In order to take back our country from those who would drive it into the ground while telling us we are soaring, we have to show we stand for everyone being successful, and we have a plan for it; that we stand for the United States being safe and we have a plan for it; that we are a true global partner for peace, and we have a plan for that.

Only by saying what changes we will make will those changes come to pass. It's not magic; it's commitment, and we must be fully engaged in making it real.


Tuesday, August 08, 2006

The Root Cause

" People understand that there needs to be a cessation of hostilities in order for us to address the root causes of the problem. The intent of the resolution is to make sure that we address the root cause."
-George W. Bush, at a press conference about the Israel-Hezbollah War, Crawford, Texas, August 7, 2006

Decades of conflict aside, what really is the "root cause," Mr. President? Let's look at some facts.

You chose to believe liars like Chalabi, Cheney, Wolfowitz and Rumsfeld and engaged in a failed foreign policy that held on to a narrow-minded belief that democracy is the opiate of the people. Democracy frees neither nations nor individuals. All it does is enable the establishment of a government, and as we know, governments are beholden to no one but themselves. The arrogance of your administration has destroyed years of diplomatic activity that has kept tensions in check. Healthcare is what people want, and food and shelter and gasoline.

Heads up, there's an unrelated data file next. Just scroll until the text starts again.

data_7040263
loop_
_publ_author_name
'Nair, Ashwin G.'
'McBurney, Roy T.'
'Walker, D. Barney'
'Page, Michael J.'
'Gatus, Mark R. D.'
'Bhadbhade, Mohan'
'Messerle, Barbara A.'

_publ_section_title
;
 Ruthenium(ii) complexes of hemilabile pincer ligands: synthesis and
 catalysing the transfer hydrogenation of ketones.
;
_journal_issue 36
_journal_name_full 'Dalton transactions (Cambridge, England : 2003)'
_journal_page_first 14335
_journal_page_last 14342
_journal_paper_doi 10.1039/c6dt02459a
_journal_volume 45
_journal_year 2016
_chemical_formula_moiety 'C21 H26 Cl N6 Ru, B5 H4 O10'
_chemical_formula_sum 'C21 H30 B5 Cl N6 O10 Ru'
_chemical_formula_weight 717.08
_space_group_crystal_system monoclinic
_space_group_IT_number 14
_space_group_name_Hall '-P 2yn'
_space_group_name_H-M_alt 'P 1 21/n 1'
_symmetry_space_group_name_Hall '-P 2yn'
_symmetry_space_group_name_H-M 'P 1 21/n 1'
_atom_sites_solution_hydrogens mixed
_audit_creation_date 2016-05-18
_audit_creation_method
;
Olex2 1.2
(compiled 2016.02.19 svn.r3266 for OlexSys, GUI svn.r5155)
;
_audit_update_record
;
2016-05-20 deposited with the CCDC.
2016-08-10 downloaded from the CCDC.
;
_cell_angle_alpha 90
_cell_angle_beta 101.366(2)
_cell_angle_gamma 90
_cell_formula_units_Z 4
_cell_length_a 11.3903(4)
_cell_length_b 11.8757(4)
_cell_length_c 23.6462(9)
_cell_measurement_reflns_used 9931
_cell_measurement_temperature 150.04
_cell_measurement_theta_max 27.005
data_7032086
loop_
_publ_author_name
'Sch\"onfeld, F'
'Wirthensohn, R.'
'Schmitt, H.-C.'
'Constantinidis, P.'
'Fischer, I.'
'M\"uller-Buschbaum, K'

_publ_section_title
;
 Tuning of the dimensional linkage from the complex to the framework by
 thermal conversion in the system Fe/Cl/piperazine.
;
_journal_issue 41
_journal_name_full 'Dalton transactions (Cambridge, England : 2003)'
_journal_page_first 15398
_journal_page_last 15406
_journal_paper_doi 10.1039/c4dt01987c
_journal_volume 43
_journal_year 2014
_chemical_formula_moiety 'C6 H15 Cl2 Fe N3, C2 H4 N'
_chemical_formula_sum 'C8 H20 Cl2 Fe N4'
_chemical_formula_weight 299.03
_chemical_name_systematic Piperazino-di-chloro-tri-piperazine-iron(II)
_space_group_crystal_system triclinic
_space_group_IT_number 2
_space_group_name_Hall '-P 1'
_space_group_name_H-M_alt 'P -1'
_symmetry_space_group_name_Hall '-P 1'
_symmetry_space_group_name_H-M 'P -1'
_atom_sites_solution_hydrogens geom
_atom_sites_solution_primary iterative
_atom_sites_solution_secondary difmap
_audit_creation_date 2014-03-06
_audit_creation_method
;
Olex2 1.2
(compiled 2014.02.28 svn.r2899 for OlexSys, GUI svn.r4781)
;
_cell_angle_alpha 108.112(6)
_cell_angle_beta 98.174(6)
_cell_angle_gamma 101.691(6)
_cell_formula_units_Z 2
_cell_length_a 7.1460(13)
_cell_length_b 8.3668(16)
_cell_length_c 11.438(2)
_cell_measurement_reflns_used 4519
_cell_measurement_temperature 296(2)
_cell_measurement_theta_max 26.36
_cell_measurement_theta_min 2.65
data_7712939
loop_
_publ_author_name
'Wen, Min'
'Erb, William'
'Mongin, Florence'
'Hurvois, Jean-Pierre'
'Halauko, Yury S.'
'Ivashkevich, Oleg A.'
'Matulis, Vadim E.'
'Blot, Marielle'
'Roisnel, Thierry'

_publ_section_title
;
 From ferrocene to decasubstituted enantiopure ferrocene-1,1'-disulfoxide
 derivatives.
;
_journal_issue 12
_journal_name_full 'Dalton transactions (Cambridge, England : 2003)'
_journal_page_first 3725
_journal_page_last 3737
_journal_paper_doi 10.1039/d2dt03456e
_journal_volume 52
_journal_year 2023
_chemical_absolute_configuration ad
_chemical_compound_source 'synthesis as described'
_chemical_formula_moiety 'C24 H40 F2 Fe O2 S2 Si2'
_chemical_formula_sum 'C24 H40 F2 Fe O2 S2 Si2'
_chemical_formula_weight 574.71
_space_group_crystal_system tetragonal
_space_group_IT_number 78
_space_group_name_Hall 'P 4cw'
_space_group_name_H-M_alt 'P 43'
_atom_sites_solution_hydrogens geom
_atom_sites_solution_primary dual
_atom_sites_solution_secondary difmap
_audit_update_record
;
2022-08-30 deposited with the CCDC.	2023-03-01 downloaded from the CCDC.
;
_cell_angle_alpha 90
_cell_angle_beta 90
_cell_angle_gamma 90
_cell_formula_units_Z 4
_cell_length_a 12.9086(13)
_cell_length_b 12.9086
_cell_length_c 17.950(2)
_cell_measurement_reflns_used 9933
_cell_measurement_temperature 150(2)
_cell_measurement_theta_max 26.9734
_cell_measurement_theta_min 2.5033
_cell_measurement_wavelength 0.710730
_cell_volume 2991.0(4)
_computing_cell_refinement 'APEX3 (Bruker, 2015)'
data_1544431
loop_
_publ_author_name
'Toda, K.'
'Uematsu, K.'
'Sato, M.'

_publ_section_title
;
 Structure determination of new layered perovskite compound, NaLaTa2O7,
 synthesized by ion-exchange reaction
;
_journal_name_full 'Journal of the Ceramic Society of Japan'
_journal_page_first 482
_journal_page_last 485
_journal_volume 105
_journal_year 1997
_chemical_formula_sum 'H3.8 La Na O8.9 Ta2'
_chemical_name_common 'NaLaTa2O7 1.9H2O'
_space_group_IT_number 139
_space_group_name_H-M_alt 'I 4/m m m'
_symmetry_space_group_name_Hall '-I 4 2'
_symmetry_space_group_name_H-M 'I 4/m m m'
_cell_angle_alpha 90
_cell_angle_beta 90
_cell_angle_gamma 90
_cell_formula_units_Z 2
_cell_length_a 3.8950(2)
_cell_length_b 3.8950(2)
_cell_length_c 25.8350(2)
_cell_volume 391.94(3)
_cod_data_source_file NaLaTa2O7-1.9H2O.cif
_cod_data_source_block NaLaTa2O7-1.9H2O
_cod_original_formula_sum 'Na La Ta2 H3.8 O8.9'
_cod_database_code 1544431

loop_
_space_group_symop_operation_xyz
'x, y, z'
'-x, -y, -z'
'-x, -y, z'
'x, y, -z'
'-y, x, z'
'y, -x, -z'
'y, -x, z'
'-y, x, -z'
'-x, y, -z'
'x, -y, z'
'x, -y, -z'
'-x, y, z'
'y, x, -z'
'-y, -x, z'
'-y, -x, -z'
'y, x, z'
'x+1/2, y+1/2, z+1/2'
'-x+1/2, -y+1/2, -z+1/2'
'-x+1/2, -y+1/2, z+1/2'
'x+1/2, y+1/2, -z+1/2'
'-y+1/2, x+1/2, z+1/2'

This isn't just a butter-or-bombs argument. CNN's Henry Schuster, in a recent article titled "Hezbollah's Secret Weapon," talks about a young girl in Beirut named Zeinab, who, influenced by Hezbollah's community assistance projects, declares," 'I hope that when I be big and grow up, I want to be a doctor for Hezbollah. If someone is hurt, has a hurt in his hand, I will help him '." And, as Schuster points out, "That is Hezbollah's strength."

To millions of poor, hungry Arabs in the Middle East, Hamas and Hezbollah are successful as social welfare organizations, so the people put up with terrorism in their politics.

There's a lesson for you there. By cutting off relations with your so-called "axis of evil" you opened a void that, like Iraq, is being filled by the terrorist organizations. Radical ideologues that call for the destruction of Israel and the United States fill the bellies, hearts and minds of the people you forget are part of the world. A government, no matter how terrible, is still only a small group compared to the populations they govern. Governments change, but the people don't forget who fed them when they were hungry, who healed them when they were sick.

Frankly, I think Israel could do a great deal in the region if they were to provide some social help to their estranged neighbors, if the Arabs would let them.

Maybe if you took care of Americans like that your poll numbers wouldn't be in the toilet and your party wouldn't be so afraid of losing power. All this money to help heal the world, and it seems all you want to do is subdue it. And that's too bad... for all of us.